The recipe to Success. The recipe to peace.
For years and years I woke up each morning with an emptiness inside me and I went to sleep with a feeling of unaccomplishment bugging me. I thought success would settle me down. I tasted some. It only left me wanting more. It made me emptier than ever before. I reckoned peoples’ recognition would settle me down. You know, the usuals around me – Bashirs, Nazirs, Mukhtars; nobody special. People, who in turn were busy finding their own recognition in other peoples’ eyes. I thought I needed to prove myself to them. But never knew why. Time passed and saw me do well. People did praise me and the efforts I put had put in, but the emptiness still grew. I tried money. But just like everything else, it failed to have an effect. If anything, it only made my life worse. I was looking for peace. Peace eluded me.
I remember driving to work with a heavy heart, worrying about each and every thing under the sky. What if I met with an accident? What if I got caught in a cross firing? What if the police stopped me? What if I displeased my boss? What if I lost my job? Scared and timid, I now realize this is how I had spent my entire life. Trying to invent problems and trying to think of solutions, clutching to the miserable thing I was living with all my might – life. I valued it so much, when in fact it wasn’t worth even a dead rat`s whisker.
Having been born and brought up in a Muslim family (Alhamdulilah), I had a fair idea about life and death, about the temporary stature of this life and the eternal one of the hereafter. I also had a fair idea of right and wrong. I surely knew what the right path was but somehow could not follow it. I guess that made me even more miserable. This was a discordination between mind and actions. When my mind knew what was right but my action seldom supported it.
Days passed and became years. The emptiness grew. With restlessness and discontentment, I labored on. Short tempered, I often shouted at people around me, many a times at no fault of theirs. I recognized I was doing wrong. I knew I was doing wrong. Ill natured and heavy hearted, I could not help being the way I was. I was looking for peace but peace eluded me. Peace!!!
One day Allah (SWT) in his infinite mercy smiled at me. I fell sick! For others it was just an extended phase of fever. For me, I thought I was going to die. Suddenly, I realised that I had nothing to show for my efforts in the world. If I died, I would have lived a shameful life with no purpose and no meaning. I did not want to die not in this state. I wanted another chance and Allah (SWT), Alhamdulilah gave me one. My life changed.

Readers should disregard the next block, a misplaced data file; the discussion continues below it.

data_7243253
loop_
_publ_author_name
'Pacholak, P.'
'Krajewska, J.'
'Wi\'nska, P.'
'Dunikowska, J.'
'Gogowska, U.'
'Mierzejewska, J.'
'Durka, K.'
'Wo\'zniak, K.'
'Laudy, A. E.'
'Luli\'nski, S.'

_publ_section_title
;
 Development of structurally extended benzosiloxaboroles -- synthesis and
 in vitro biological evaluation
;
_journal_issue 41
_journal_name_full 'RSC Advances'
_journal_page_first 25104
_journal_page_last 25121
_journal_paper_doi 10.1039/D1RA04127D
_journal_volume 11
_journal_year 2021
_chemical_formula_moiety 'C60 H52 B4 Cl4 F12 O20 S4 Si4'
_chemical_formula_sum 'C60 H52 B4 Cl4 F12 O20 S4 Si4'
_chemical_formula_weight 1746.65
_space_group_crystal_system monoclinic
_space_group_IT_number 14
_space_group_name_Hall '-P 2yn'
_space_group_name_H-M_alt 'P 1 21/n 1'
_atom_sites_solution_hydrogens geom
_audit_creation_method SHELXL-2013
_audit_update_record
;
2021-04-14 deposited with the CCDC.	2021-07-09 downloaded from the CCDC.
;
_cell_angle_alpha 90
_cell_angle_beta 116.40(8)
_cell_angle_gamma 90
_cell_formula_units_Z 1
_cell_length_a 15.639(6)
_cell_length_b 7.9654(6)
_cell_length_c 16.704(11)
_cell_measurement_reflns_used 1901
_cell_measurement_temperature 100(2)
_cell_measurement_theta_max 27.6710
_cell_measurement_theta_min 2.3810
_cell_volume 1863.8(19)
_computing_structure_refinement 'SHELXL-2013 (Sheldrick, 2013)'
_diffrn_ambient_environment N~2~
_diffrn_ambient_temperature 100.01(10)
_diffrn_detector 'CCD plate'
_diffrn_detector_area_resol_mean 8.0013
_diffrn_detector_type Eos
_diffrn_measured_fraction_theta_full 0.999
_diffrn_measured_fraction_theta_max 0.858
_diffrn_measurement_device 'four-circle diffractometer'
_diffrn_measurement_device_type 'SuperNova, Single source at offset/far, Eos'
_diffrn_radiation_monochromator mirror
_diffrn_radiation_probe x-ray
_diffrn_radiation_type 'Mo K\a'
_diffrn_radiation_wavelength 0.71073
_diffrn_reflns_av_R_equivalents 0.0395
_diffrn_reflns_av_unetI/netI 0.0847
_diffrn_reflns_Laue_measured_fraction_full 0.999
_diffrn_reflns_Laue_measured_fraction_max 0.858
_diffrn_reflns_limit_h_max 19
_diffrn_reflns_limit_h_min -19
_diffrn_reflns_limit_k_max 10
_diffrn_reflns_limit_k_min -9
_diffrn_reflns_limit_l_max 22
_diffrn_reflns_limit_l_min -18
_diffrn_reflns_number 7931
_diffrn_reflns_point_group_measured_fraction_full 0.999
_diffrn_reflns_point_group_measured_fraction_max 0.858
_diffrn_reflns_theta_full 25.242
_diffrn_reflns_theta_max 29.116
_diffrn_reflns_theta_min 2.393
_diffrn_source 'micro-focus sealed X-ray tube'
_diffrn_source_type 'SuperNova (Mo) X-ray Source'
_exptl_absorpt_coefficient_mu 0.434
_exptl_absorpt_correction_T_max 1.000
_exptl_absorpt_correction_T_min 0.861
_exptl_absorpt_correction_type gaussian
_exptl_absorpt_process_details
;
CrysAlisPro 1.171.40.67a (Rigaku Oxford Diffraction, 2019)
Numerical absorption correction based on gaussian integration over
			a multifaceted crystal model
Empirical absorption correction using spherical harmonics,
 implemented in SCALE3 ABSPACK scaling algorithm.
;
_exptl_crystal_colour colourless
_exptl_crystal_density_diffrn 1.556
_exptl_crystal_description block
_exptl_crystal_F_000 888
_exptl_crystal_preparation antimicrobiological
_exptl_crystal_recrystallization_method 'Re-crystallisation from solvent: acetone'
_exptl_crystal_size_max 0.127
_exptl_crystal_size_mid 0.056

I tried to make better use of my life, tyring to please Allah (SWT) and not the people around me, trying to submit to Allah alone and not the misplaced fears I had, trying to do what I knew was right, what I always wanted to do but never did. In some days, the emptiness was gone! The discontentment too. The fear, the restlessness, the bad temper also vanished. What replaced them was peace! The elusive peace that I had been looking everywhere, and to be honest always knew where to find.
I remember a person telling me a story once. A story about a little guy that lived all his life in a cow shed. The only things that the little guy knew were cows, their cud and the stinking dung. Over the years, the appalling shed had become the little guy`s coveted treasure, something he held on to with all his might. More so because all this while the little guy was totally unaware of the beautiful garden that stood just around the corner. One day a passerby noticed this anomaly. He approached the little guy with a handkerchief over his nose and yelled, “Come out. There is a garden over there. You can live there.” The little guy did not respond. The little guy thought he knew better. The passerby was taken by surprise. He thought the little guy had not heard him. He yelled once again but hardly got a response. He tried and tried but failed and failed. Bewildered by this no brainer he was seeing, he decided it was time to force the issue. He caught the little guy by his hand and tried to pull him out of the cow shed. The little guy, surprisingly was no little in strength. As if supported by devils, he resisted the force and succeeded to stay in the shed. The passerby had taken enough. He left. The little guy continued to live on in the cow shed.
One day due to Allah`s infinite mercy, the cow shed caught fire. The little guy cursed the fire and the smoke and the heat and just about everything else, for he was devastated. He had lost his coveted cow shed. With heavy feet he ventured into the unknown. Suddenly, something remarkable caught his eyes. The garden!” Out of this world,” he thought. He stepped in and the colors almost swept him off his feet. The flowers and the streams and the fruits and the dew. He could hardly believe his luck. Memories from the earlier incident came to his mind. How right the passerby had been and how dumb he himself had been to resist the offer.